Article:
— pups can be replanted, but must be provided with shade

— pups develop at the base of the plant

— most cacti flower between May-July

— flowering generally will not take place until the plant is at least 3 years old


— also known as “Air Plant”

— tropical

— receive air and moisture without soil; may attach to trees or rocks

— soak briefly or mist once a week

— prefer light shade or indirect sun

— over 500 varieties

— steam from bathroom shower is enough to keep them alive and growing

Notes on general care:

— Terra cotta pots are best for most succulents, especially those kept indoors, since it allows the roots to breathe.

— Most tropical succulents are happy to be outdoors during the summer as long as drainage in their containers is adequate.

— If planted in a pot with no drainage, succulents need to be repotted monthly.

— Wide, shallow pots are perfect for most succulents because of their shallow roots. Jade Plants need deeper pots.

— Use regular potting soil or cactus soil.

— Water sparingly once a week and use a balanced (10-10-10) fertilizer for best growth.

— Succulents grown indoors do best with East sunlight.

— Most outdoor succulents do well in full sun.

— Don’t mix cacti or aloe vera with other succulents in the same pot. Cacti and aloe vera require more water.

— Watch out for mealy bugs, aphids, and spider mites toward the end of winter on succulents that are kept indoors.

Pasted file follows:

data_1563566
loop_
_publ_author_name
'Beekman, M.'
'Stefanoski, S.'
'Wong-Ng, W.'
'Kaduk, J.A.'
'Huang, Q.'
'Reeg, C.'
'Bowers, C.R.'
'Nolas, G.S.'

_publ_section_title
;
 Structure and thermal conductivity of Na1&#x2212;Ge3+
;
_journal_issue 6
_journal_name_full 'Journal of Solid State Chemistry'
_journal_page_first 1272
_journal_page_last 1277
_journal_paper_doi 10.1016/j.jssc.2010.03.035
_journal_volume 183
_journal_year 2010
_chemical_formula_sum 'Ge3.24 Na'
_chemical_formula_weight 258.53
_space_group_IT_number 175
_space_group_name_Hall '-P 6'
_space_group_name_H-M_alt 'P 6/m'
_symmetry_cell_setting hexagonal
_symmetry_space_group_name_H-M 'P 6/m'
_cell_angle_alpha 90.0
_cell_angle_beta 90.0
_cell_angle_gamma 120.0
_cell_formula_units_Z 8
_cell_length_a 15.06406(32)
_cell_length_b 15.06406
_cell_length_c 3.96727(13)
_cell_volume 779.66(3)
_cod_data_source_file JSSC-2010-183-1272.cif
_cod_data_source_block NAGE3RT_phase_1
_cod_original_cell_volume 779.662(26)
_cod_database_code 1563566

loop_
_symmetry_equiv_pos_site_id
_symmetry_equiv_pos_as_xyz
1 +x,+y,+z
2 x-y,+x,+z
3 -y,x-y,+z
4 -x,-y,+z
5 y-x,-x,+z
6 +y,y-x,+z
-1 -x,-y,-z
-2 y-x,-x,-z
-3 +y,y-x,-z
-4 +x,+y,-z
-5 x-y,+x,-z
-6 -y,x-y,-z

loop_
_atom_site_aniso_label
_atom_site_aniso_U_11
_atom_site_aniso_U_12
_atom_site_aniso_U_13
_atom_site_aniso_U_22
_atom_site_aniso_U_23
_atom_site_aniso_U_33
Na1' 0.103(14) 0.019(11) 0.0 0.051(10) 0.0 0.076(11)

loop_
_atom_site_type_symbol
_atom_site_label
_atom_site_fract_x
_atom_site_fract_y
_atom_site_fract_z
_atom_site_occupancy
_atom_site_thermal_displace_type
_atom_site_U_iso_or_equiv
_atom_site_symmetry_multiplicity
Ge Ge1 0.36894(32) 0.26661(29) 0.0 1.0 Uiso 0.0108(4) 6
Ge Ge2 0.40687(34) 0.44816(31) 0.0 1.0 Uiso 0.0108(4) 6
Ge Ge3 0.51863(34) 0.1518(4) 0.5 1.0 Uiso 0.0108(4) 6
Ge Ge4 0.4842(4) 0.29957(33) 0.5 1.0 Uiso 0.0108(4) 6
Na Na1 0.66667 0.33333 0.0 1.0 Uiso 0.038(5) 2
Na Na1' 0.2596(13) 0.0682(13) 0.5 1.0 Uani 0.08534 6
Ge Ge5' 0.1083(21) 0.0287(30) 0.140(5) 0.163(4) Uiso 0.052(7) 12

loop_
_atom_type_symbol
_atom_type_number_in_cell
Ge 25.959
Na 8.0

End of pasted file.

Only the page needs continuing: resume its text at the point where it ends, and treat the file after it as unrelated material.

— Touching the leaves of succulents may leave fingerprints that cause permanent color changes.

— If stems or leaves become mushy, that is a sign of overwatering or frost damage. Snip off the top and root in dry soil. Stop watering for 2 weeks until the plant shows signs of recovery.

— Succulents have shiny leaves. Dull leaves may mean lack of water. It will not harm a plant to give it a bath in tepid water, allowing the water to drain thoroughly afterwards.

— If a plant becomes leggy, it needs more light. Move it closer to a light source.

— Succulents crowded into a container will remain smaller.

— Mix a variety of succulents in one container for a more interesting and colorful display. Make sure that the light, water, and temperature needs for the plants are similar.

There are two schools of thought regarding propagation:

In DIY Succulents by Tawni Daigle on page 37 she says “Before you can place the leaves and rosettes in the soil to begin growing new plants you must let the ends dry out and callus over. If you don’t let the ends dry out, they will absorb too much moisture, which will cause them to rot and die.”

In Succulent Container Gardens by Debra Lee Baldwin she says on page 232, “I confess that I often do not wait for cuttings to callus before planting them. I have observed even raw edges and jagged cutting take root and thrive.”

Ginny indicated that she does not have enough space or patience to let leaves dry out and callous. She has had good success by immediately planting leaf ends or stems dipped in rooting hormone in slightly moist soil. However, she cautioned that she is very careful not to over water.

At the end of her presentation, Ginny brought out hundreds of succulents and small pots so that members could each start their own succulent garden. Judging by the amazing variety, health, sizes, and colors of her give-aways, we can now vouch for Ginny’s expertise and generosity. Hopefully, we can spread the word — and the succulents — to make our indoor and outdoor gardens even more beautiful.

Ghost plant.
http://aimmedianetwork.com/wp-content/uploads/sites/56/2016/12/web1_ghost-plant-1.jpgGhost plant.

Hens and chicks plant.
http://aimmedianetwork.com/wp-content/uploads/sites/56/2016/12/web1_hens-and-chicks-plant-1.jpgHens and chicks plant.

Jade plant.
http://aimmedianetwork.com/wp-content/uploads/sites/56/2016/12/web1_jade-plant-1.jpgJade plant.
Rural Life Today